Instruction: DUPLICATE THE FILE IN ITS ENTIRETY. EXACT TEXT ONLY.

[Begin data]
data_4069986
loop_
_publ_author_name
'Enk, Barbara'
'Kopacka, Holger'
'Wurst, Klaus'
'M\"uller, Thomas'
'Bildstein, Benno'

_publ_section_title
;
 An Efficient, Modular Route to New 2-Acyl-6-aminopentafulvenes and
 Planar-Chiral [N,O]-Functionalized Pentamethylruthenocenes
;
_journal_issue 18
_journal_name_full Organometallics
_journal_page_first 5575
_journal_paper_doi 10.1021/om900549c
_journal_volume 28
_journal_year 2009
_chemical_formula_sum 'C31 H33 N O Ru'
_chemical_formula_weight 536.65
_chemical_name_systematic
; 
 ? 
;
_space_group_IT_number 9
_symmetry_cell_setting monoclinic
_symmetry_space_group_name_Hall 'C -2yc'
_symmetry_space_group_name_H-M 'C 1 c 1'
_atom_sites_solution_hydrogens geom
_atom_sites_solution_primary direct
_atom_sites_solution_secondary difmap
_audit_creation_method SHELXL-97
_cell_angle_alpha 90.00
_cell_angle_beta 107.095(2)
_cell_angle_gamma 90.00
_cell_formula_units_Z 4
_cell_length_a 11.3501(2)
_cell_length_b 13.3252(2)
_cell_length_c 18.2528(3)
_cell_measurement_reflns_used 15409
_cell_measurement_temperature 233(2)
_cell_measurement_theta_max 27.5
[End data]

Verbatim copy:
data_4069986
loop_
_publ_author_name
'Enk, Barbara'
'Kopacka, Holger'
'Wurst, Klaus'
'M\"uller, Thomas'
'Bildstein, Benno'

_publ_section_title
;
 An Efficient, Modular Route to New 2-Acyl-6-aminopentafulvenes and
 Planar-Chiral [N,O]-Functionalized Pentamethylruthenocenes
;
_journal_issue 18
_journal_name_full Organometallics
_journal_page_first 5575
_journal_paper_doi 10.1021/om900549c
_journal_volume 28
_journal_year 2009
_chemical_formula_sum 'C31 H33 N O Ru'
_chemical_formula_weight 536.65
_chemical_name_systematic
; 
 ? 
;
_space_group_IT_number 9
_symmetry_cell_setting monoclinic
_symmetry_space_group_name_Hall 'C -2yc'
_symmetry_space_group_name_H-M 'C 1 c 1'
_atom_sites_solution_hydrogens geom
_atom_sites_solution_primary direct
_atom_sites_solution_secondary difmap
_audit_creation_method SHELXL-97
_cell_angle_alpha 90.00
_cell_angle_beta 107.095(2)
_cell_angle_gamma 90.00
_cell_formula_units_Z 4
_cell_length_a 11.3501(2)
_cell_length_b 13.3252(2)
_cell_length_c 18.2528(3)
_cell_measurement_reflns_used 15409
_cell_measurement_temperature 233(2)
_cell_measurement_theta_max 27.5